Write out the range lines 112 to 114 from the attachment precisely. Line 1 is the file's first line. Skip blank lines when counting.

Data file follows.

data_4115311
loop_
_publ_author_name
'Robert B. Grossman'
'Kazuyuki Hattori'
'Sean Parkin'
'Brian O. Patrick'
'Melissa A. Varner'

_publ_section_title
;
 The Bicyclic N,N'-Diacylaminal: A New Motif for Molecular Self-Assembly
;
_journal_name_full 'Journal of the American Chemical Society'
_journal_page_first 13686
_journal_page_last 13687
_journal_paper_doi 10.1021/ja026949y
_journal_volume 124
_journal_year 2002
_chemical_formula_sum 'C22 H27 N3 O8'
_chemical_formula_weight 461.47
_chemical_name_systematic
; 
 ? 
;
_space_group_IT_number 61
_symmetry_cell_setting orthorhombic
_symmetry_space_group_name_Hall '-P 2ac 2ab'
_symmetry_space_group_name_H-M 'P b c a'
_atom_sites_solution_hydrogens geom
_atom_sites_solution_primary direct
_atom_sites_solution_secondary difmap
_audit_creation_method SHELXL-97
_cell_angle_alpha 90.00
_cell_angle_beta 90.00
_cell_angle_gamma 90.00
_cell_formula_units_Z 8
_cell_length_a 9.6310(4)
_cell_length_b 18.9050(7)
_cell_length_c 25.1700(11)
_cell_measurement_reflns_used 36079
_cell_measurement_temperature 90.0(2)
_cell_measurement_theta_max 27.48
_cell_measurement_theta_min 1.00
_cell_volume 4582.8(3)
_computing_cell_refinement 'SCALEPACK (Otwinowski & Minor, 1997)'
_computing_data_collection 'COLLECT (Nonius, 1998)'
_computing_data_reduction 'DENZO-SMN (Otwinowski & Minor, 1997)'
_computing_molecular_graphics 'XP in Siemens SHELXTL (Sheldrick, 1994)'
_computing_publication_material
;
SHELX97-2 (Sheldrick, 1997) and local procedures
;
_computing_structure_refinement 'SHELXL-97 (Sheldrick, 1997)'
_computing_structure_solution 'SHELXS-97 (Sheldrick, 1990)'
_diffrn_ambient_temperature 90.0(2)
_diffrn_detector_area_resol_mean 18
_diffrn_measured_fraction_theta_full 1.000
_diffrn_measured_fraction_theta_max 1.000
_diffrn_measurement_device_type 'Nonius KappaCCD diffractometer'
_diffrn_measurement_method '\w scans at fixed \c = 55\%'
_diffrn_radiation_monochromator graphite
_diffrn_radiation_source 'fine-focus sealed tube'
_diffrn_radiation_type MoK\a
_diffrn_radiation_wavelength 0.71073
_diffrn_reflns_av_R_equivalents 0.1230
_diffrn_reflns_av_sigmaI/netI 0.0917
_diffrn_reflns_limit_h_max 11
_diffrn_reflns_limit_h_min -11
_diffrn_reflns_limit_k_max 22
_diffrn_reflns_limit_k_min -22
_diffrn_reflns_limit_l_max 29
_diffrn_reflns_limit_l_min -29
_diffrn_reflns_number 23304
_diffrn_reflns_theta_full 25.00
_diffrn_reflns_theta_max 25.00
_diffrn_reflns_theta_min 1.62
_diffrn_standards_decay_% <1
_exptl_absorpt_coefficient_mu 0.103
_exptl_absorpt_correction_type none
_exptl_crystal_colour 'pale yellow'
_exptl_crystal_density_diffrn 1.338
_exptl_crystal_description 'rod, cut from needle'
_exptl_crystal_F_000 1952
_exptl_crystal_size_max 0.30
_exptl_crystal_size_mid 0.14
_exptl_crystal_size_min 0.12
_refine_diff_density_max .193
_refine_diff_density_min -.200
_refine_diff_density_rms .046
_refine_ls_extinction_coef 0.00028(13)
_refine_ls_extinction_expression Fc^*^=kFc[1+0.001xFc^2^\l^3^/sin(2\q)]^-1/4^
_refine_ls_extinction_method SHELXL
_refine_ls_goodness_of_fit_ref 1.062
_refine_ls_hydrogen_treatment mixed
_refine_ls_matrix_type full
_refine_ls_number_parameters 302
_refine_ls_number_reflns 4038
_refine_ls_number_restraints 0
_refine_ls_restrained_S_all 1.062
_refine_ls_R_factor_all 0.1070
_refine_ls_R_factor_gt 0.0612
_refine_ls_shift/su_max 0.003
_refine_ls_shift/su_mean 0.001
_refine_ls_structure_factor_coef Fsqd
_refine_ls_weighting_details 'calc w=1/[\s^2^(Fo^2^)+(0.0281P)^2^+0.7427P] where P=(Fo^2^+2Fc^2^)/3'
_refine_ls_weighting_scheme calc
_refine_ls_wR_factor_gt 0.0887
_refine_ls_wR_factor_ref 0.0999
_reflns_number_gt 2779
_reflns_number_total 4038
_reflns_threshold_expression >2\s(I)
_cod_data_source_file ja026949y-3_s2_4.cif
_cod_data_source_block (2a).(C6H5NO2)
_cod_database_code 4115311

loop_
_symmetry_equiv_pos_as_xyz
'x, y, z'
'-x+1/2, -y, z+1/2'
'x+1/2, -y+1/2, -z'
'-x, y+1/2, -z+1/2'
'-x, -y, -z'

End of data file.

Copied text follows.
_cod_data_source_file ja026949y-3_s2_4.cif
_cod_data_source_block (2a).(C6H5NO2)
_cod_database_code 4115311